Selection effects may work in the opposite direction, as well. For example, Boehmer et al. (2004) found significantly elevated all-cause mortality for Vietnam-deployed veterans as compared with their noncombat veteran counterparts in the first five years after the end of the conflict as well as elevated cardiovascular-related death rates for Vietnam veterans discharged from service after 1970 during the second half of a 30-year follow-up time frame (also see, Settersten (2006) with respect to mental health outcomes). In this case, the entire veteran population during this era could have been more or less healthy than the entire population. Alternatively, those deployed could have been healthier than those not deployed (because combat may be more demanding) or the reverse, wherein those most advantaged avoided deployment through state-side or European-based duties. In other words, assignment to the theater of war was by no means random.
In fact, a “healthy deployer effect” has already been demonstrated in more recent cohorts: combat deployers differ from veterans of noncombat assignments on observables (Armed Forces Health Surveillance Center 2007). During the Vietnam era, however, Gimbel and Booth (1996) showed that those with lower Armed Forces Qualification Test (AFQT) scores and fewer support role skills, as well as higher testosterone levels, were more likely to be exposed to combat. Thus, the comparison of deployed and nondeployed veterans may also be subject to biasing selective pressures.
Causal Estimation Strategies
Between December 1969 and February 1972, the United States Selective Service held four Vietnam draft lotteries. Each draft lottery randomly assigned men in the 1950, 1951, 1952, and 1953 birth cohorts order-of-induction numbers through a hand drawing of 365 birth dates (and 366 for the leap year lottery of the 1952 birth cohort).2 Following the lotteries, men in a particular birth year classified as either 1-A or 1-A-O were called to report in order for possible induction, up to a yearly draft-eligibility cutoff (see Table 1). (Men available for immediate military service were classified as 1-A, and conscientious objectors to military training and combat were classified as 1-A-O, or “conscientious objector.”) Draft lottery numbers, then, are highly correlated with Vietnam military service but are likely uncorrelated with unobservables that directly influence mortality outcomes (see Angrist 1990). For example, draft-eligible white men born in 1950 were 235% more likely than their draft-ineligible counterparts to serve in the military; the corresponding figure for nonwhites was a 102% increased risk. In the 1951 birth cohort, the likelihood of service was increased by 192% and 96%, respectively, for draft-eligible white and nonwhite men. And in the 1952 birth cohort, draft eligibility raised the likelihood of veteran status by 143% for white men and 81% for nonwhite men.3 The draft lottery thus provides a unique opportunity to use a random assignment method as a “natural experiment” and cleanly estimate the causal impact of exposure to military conscription on important outcomes net of selection bias.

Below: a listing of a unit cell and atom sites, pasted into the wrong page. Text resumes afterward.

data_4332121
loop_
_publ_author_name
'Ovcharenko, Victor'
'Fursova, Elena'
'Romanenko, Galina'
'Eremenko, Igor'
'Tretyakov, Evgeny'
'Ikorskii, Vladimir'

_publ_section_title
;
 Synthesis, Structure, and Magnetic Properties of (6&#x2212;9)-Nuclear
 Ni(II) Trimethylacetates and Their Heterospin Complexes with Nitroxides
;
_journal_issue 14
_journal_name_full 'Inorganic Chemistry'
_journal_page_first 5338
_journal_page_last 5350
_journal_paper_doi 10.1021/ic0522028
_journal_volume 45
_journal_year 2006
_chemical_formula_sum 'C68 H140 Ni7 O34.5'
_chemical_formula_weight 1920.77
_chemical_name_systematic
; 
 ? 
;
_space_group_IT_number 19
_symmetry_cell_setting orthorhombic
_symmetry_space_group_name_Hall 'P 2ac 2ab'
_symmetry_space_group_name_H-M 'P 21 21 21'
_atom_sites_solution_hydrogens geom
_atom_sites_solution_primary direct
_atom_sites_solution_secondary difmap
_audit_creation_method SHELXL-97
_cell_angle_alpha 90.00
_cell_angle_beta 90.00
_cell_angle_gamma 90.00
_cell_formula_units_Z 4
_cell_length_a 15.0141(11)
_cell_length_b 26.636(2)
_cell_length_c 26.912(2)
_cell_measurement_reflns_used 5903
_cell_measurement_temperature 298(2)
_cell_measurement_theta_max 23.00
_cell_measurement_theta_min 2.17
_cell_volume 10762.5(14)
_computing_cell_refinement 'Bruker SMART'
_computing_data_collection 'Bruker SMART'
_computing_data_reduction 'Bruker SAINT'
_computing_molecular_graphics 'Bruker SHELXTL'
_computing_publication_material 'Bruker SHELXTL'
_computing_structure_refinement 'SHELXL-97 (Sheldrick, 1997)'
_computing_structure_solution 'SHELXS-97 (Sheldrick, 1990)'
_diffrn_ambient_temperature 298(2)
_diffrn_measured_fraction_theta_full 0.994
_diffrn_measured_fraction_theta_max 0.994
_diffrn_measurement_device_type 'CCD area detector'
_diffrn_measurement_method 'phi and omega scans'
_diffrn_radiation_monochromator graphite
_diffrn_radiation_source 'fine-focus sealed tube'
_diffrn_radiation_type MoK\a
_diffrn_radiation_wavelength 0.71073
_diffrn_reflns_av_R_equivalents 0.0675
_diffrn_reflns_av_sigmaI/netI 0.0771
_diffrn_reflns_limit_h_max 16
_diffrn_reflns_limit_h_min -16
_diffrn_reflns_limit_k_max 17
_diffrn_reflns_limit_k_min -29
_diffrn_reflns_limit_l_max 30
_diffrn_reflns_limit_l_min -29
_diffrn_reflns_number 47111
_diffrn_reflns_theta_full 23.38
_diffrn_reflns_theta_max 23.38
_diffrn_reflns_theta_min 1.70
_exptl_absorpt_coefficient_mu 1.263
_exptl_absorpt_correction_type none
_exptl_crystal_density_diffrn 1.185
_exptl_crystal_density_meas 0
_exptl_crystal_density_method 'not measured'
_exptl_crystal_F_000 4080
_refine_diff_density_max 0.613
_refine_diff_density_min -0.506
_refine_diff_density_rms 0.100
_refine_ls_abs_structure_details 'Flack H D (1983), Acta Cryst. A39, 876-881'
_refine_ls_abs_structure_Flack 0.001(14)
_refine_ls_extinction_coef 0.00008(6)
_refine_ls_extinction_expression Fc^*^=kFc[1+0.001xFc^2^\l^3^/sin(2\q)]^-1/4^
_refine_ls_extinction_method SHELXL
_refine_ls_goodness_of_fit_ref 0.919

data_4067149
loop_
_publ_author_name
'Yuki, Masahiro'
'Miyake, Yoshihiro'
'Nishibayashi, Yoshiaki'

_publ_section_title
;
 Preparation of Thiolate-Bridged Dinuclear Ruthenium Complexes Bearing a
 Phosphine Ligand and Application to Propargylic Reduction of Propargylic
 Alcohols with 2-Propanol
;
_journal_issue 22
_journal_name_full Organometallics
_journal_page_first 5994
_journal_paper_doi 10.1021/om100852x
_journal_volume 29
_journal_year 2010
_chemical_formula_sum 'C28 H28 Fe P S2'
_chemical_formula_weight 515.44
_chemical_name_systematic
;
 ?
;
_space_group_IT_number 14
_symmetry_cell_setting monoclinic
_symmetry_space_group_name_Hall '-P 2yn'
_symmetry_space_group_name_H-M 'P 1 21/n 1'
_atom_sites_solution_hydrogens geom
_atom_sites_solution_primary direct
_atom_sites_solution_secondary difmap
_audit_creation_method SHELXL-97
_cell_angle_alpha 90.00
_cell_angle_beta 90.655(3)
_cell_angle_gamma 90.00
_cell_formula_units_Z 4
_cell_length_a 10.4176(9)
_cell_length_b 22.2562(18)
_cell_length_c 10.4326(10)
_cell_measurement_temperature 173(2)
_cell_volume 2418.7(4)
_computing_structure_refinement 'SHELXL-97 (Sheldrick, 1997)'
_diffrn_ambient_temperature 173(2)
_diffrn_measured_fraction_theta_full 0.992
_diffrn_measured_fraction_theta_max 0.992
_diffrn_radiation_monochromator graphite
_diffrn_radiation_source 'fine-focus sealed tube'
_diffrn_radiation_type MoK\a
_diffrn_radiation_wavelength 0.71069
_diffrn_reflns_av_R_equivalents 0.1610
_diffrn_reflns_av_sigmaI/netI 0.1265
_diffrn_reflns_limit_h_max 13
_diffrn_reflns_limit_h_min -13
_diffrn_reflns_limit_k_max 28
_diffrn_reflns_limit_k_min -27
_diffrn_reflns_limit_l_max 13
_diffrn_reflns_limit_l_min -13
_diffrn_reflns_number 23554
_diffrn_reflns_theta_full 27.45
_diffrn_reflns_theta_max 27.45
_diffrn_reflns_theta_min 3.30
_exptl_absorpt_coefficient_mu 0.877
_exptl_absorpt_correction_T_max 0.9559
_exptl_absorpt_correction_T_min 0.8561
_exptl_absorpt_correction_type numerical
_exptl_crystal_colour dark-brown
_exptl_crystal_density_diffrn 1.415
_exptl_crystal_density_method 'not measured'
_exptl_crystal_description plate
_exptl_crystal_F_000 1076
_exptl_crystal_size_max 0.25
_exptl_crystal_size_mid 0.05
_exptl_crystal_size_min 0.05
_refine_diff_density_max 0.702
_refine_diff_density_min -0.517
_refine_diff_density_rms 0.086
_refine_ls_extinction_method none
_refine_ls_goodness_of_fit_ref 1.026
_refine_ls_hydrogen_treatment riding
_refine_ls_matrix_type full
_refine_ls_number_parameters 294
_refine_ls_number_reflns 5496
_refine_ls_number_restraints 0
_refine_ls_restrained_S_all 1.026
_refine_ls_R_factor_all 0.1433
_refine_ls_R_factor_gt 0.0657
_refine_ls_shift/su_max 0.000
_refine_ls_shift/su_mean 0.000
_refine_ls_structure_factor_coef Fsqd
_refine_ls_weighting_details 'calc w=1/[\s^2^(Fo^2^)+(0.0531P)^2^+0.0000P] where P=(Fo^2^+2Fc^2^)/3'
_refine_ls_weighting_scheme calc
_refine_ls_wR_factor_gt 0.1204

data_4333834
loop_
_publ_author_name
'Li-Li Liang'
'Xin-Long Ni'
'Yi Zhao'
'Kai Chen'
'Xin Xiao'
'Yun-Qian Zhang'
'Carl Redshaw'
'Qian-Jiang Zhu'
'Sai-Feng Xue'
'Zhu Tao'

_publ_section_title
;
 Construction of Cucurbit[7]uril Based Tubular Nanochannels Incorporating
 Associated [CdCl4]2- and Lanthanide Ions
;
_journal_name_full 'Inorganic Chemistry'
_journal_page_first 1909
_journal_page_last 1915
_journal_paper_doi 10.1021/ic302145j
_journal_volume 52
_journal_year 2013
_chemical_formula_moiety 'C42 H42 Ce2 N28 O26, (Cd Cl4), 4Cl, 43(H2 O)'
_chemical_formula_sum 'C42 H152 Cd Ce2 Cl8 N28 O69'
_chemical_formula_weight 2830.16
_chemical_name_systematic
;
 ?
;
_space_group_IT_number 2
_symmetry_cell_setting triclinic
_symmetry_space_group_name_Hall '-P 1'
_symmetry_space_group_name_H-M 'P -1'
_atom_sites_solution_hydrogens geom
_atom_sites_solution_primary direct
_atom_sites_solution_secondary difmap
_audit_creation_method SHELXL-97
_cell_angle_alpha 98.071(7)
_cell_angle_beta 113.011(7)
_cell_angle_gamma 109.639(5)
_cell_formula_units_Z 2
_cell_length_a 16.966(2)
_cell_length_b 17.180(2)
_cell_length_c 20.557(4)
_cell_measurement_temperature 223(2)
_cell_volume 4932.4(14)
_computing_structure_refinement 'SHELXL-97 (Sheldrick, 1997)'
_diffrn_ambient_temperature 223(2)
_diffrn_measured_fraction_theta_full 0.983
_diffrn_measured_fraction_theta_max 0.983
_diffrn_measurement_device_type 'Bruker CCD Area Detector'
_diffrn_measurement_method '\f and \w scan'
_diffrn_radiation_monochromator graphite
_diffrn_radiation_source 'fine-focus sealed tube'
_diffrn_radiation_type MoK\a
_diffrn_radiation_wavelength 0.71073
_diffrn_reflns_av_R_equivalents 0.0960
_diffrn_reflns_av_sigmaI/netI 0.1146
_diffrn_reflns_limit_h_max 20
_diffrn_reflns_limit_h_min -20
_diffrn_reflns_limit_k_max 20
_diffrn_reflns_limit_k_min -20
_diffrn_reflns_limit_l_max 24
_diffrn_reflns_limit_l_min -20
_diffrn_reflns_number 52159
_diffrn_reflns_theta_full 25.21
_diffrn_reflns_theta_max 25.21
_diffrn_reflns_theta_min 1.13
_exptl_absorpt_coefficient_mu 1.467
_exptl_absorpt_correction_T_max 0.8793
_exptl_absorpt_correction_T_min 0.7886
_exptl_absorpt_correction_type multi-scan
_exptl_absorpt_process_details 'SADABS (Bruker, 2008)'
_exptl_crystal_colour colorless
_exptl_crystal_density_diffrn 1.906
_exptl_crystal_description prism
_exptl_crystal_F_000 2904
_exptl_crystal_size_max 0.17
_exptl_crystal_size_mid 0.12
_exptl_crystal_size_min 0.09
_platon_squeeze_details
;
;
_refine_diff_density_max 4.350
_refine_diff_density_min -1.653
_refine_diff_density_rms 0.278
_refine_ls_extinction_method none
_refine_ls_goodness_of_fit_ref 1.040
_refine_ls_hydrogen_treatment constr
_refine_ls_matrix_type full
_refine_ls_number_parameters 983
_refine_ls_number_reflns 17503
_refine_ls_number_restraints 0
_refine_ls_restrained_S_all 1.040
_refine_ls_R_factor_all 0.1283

This randomized “natural experiment” of the Vietnam draft lottery has been used in several studies to sort out the unique experience of the Vietnam-era cohort. As the first to deploy this novel estimation strategy, Hearst et al. (1986) documented the short-term consequences of Vietnam military service on subsequent mortality risk. Between 1974 and 1983, Hearst et al. found that draft-eligible Vietnam era men living in California and Pennsylvania experienced significantly higher mortality rates than draft-ineligible men—particularly from suicide and motor vehicle accidents. However, these results represent not a local average treatment effect (LATE), but rather an intent-to-treat (ITT) effect because actual veteran status was not observed. Later work by Angrist (1990) built on this by using draft eligibility as an instrumental variable (IV) for military service (which was observed in the data) to study income and earnings for male veterans, thereby estimating a LATE for Vietnam-era military service. Angrist’s study showed that white veterans experienced a 15% drop in lifetime earnings compared with similar white nonveterans, while nonwhites faced no wage penalty as a result of military service. (It should be noted, however, that because of other behavioral responses to draft lottery number on the part of both the individuals and employers, the effect should rather be interpreted as an estimate of ITT.) Caveats aside, these findings jointly suggest that the effect of military service on the lives of these veterans may be causal instead of simply a remnant of differential selection into the military. Moreover, the work of Angrist (1990) suggests, in line with a significant sociological literature on the ameliorative effects of service for minorities (Lundquist 2004, 2008; Sampson and Laub 1996), that the effects of military service may vary by subpopulation.